Public Release: 

Suomi NPP satellite spots remnants of Tropical Cyclone 17S

NASA/Goddard Space Flight Center


IMAGE: On March 30 at 08:46 UTC (4:46 a.m. EDT), the VIIRS instrument aboard NASA-NOAA's Suomi NPP satellite captured this visible image of the remnant clouds of former tropical cyclone 17S.... view more

Credit: Credits: NASA Goddard Rapid Response/NOAA

Former Tropical Cyclone 17S was battered by northerly vertical wind shear and reduced to a remnant low pressure area in the Southern Indian Ocean. NASA-NOAA's Suomi NPP satellite passed over the system on March 30 captured a visible image of the large area of remnant clouds streaming to the southeast.

On Mar. 30 at 08:46 UTC (4:46 a.m. EDT) the Visible Infrared Imaging Radiometer Suite (VIIRS) instrument aboard NASA-NOAA's Suomi NPP satellite captured a visible image of clouds associated with the remnant low pressure area. The poorly-defined center circulation was barely distinguishable in the imagery and clouds were pushed southeast of the center. VIIRS collects visible and infrared imagery and global observations of land, atmosphere, cryosphere and oceans.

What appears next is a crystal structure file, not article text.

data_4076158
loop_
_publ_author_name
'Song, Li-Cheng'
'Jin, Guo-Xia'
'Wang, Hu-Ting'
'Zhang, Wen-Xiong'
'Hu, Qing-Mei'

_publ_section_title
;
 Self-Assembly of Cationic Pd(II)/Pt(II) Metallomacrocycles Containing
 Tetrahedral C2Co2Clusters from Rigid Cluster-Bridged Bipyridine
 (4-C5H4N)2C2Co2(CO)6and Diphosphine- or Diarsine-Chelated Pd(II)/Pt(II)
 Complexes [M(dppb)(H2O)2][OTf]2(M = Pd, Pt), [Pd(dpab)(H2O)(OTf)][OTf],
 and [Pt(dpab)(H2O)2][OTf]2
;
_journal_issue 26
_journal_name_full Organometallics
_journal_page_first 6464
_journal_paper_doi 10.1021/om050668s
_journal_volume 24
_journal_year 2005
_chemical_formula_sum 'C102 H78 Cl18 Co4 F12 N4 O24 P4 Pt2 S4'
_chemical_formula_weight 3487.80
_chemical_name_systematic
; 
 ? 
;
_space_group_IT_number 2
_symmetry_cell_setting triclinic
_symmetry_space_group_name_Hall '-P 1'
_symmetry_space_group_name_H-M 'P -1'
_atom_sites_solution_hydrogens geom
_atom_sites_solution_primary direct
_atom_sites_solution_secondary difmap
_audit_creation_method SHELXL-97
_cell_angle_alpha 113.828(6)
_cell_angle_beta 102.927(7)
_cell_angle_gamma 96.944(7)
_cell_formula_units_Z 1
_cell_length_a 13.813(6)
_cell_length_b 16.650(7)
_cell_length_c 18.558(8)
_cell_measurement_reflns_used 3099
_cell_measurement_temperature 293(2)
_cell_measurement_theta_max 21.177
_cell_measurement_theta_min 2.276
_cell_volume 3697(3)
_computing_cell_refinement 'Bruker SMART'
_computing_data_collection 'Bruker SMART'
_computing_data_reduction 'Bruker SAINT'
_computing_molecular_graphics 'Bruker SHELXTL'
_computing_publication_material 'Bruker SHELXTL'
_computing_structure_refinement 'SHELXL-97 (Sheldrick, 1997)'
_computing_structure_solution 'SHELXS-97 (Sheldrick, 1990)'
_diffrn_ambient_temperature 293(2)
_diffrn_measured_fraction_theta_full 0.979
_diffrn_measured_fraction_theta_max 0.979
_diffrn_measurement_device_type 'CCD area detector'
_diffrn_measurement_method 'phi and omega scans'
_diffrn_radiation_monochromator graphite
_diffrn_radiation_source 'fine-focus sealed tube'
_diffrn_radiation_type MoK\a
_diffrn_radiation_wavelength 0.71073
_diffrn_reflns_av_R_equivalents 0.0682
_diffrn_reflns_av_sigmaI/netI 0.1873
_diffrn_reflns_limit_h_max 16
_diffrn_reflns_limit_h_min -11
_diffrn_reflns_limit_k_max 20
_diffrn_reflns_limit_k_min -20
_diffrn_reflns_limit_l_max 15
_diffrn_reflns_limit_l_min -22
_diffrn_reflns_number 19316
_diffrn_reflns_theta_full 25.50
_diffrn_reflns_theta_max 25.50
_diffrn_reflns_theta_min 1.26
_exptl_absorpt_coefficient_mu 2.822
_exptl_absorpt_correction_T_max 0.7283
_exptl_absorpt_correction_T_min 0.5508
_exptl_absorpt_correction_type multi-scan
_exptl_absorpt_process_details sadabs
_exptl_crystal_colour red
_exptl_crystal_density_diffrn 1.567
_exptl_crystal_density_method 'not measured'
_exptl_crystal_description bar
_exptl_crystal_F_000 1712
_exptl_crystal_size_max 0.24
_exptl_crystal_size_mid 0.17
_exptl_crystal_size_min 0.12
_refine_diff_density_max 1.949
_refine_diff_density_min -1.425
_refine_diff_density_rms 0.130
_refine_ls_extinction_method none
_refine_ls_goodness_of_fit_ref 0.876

The final bulletin from the Joint Typhoon Warning Center was issued on March 30 at 0900 UTC (5 a.m. EDT). At that time, Tropical Cyclone 17S was centered near 25.8 degrees south latitude and 82.9 degrees east longitude, about 1,270 nautical miles south-southeast of Diego Garcia. It was moving to the southeast at 31 knots (35.6 mph/57.4 kph) and had maximum sustained winds near 35 knots (40 mph/62 kph). The storm was still a tropical storm at that time and weakening quickly from the strong vertical wind shear.

By 1500 UTC (11 a.m. EDT) the low-level center deteriorated into a low level trough, or elongated area of low pressure.


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